Yim, a native of California and an environmental lawyer by training, came to the nation's capital in 1998 to assume an only-in-Washington title: principal deputy assistant secretary of the Army for installations, logistics, and environment. Within three months, he became deputy undersecretary of Defense for installations. He went on win earn the Defense Department's Medal for Distinguished Public Service in January 2001. Working with the GAO while still at the Defense Department, Yim caught the eye of GAO Comptroller General David Walker. Impressed by Yim's intellect, Walker wooed him to the GAO. Yim reported for duty in August 2001 and began to tackle defense and environmental projects. Two weeks later, terrorists slammed American Airlines Flight 77 into the Pentagon.
That day, a crusader was born. "I'm making the classic lawyer mistake," Yim confessed to National Journal. "I had friends and colleagues killed in the Pentagon attack. Because of that personal connection, I feel a sense of urgency to go forward." As "homeland security" emerged as a top federal priority, Walker asked Yim to lead an informal task force to give the GAO a handle on the issue. Next, Yim became the first national-preparedness director within the agency's homeland-security team.
Placing a newcomer in such a high-level role was unusual for the GAO, but the move was part of Walker's effort to infuse new blood into the staid government watchdog agency. "Randall is very bright. He's very creative," Walker says. Colleagues describe the self-effacing Yim as "an intellectual," "a visionary," and "a consensus builder."
What keeps Yim awake at night is his worry that the nation's approach to homeland security is unsustainable. Policy makers at all levels, he frets, think of homeland security as merely a "bolt-on" program. He disdainfully compares their attitude to that of the auto industry when it decided not to fundamentally rethink car designs in the 1970s after Ford Pintos started to explode when they were rear-ended. Automakers instead chose to simply bolt on bigger bumpers. Yim's PowerPoint presentation to local officials even features a slide of a Pinto. His alternative: embedding homeland-security principles into all elements of public policy-from energy regulations to building codes. His challenge: persuading the governmental powers-that-be, especially those in Congress, to make it happen.
While the GAO is careful to maintain its standing as an objective outside evaluator of government endeavors, Yim's work takes the agency into a new role-that of ideas broker and pitchman. Policy advocacy is "unusual for GAO," Yim acknowledges. The GAO's advocacy role on homeland security-coming on the heels of the agency's lawsuit against Vice President Cheney to try to force him to divulge details of the meetings that led to the administration's energy policy-suggests that Walker intends to make the government's chief accountability agency a more potent force.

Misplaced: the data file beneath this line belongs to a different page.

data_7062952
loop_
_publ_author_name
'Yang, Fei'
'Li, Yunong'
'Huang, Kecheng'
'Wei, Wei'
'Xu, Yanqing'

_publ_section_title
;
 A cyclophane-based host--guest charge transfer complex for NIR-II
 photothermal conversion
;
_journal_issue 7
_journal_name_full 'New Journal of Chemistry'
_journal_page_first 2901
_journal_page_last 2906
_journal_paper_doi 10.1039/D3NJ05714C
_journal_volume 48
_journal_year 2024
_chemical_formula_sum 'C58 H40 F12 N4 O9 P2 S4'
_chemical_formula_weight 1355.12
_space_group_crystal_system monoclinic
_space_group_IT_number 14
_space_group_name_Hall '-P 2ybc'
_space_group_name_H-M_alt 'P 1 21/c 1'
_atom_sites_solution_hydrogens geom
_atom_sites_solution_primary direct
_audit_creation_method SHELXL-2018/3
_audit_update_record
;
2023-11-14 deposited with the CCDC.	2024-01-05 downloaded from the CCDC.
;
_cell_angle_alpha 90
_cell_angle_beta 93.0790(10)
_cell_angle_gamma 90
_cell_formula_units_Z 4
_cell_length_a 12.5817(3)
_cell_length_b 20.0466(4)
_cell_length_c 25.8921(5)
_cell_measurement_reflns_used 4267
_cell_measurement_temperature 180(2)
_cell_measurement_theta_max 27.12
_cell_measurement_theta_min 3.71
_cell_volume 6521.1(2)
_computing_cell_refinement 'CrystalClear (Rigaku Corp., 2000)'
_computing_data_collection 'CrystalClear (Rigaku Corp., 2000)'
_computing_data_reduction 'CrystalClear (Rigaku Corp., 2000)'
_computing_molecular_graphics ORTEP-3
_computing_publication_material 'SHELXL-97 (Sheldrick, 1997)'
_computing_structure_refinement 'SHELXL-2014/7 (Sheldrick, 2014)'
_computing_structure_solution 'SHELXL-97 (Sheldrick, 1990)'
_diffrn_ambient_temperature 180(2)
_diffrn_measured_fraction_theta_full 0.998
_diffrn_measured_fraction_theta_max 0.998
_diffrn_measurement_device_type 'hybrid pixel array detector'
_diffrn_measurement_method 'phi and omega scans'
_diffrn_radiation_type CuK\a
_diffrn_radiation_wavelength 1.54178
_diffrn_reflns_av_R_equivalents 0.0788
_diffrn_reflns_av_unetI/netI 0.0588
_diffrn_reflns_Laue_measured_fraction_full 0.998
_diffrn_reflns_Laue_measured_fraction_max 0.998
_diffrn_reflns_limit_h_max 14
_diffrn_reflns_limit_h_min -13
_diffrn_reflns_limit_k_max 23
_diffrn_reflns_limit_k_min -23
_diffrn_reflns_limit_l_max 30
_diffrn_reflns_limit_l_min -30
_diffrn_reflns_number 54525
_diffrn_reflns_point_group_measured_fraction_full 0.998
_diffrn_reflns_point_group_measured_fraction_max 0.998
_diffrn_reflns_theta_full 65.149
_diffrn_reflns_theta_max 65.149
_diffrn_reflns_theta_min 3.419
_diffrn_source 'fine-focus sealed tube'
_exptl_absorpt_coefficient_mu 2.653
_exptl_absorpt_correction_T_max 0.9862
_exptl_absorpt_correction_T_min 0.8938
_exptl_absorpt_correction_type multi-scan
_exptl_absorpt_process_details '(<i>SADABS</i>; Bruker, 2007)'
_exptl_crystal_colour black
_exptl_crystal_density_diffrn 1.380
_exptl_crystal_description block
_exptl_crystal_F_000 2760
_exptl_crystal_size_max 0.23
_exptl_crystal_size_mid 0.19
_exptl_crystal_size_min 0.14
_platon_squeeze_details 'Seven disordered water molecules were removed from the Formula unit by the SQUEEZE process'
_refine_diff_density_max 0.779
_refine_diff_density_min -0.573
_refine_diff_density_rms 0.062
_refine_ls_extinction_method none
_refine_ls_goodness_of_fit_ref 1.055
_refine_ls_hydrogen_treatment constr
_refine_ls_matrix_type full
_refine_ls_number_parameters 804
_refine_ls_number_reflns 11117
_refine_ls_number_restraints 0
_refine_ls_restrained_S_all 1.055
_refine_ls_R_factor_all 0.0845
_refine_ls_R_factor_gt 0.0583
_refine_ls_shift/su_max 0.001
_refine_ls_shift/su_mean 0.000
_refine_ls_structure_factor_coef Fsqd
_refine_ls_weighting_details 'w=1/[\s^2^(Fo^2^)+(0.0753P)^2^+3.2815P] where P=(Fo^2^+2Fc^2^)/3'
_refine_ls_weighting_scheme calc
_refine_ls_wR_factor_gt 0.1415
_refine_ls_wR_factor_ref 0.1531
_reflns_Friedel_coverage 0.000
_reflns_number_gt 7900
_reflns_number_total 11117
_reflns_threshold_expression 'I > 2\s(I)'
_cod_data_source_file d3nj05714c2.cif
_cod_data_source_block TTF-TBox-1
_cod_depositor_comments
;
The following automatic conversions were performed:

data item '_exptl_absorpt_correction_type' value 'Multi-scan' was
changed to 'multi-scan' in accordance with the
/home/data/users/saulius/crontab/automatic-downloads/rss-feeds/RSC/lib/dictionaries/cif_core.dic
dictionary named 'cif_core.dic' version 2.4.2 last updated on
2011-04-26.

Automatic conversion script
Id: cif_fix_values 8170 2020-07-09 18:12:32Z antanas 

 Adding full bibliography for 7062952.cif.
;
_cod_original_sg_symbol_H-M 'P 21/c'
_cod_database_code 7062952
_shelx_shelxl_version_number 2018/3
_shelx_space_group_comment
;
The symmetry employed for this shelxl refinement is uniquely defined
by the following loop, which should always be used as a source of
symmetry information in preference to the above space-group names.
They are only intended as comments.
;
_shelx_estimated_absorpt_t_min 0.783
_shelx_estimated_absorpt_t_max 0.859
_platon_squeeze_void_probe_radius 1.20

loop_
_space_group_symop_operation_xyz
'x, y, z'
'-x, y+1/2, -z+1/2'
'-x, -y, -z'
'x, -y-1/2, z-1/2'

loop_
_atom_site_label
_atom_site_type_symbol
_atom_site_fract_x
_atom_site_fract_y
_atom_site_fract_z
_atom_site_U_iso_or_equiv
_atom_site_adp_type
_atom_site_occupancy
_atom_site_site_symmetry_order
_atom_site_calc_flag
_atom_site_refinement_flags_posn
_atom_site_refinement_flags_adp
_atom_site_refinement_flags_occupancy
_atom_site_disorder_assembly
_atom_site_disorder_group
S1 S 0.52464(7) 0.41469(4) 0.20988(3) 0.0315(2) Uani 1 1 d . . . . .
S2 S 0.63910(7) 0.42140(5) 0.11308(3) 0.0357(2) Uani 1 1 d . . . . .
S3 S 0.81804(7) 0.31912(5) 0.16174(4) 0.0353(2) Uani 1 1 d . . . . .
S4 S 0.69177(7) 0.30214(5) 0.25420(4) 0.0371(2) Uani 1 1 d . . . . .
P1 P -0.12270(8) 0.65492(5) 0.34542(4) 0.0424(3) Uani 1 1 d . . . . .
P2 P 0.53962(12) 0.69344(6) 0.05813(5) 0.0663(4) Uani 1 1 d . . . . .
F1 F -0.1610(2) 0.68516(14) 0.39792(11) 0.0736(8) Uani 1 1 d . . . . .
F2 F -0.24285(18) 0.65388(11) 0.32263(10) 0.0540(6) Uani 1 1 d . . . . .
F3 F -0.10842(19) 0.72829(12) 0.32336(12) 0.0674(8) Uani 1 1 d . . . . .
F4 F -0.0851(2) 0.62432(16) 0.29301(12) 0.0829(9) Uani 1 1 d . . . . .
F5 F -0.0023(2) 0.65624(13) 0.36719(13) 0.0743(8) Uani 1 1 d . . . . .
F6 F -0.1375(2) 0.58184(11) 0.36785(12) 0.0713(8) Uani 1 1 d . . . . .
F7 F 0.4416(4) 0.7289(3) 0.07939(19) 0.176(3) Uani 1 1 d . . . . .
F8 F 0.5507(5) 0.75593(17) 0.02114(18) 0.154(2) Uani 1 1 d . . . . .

Although the bulk of the GAO's work consists of responding to congressional requests, Walker wants 10 percent of his agency's efforts to be on major initiatives of its own. Walker described them as dealing with "more-strategic, complex, crosscutting, and longer-range issues."
Walker is determined to sell Congress on the GAO's conclusions about long-range solutions to what it sees as significant problems. Walker says that his "client"-Congress-is understandably preoccupied with short-term, localized issues because of lawmakers' focus on winning re-election. But, he adds, the tendency of Congress and the executive branch to think small makes devoting some of the GAO's energy to thinking big all the more important.
The old reliable GAO seems well suited to thinking about the massive problem of homeland security in the post-9/11 world. It also seems suited to delivering harsh messages about what the nation must do to try to protect itself. In Yim's view, at least, there's a crying need for the government to adopt a take-your-medicine-and-eat-your-vegetables approach. As Yim patiently outlined the GAO's master plan for homeland security-flow charts and all-during two hour-long sessions in his office, he took a page from the environmental chapter of his life. In the 1970s, environmentalists began establishing standards aimed at ensuring that the government and companies were good stewards of Earth's resources. Similar standards, he says, are needed for homeland security. For example, Yim would like to see a standard for ensuring that financial markets have the technology in place to withstand a variety of terrorist attacks.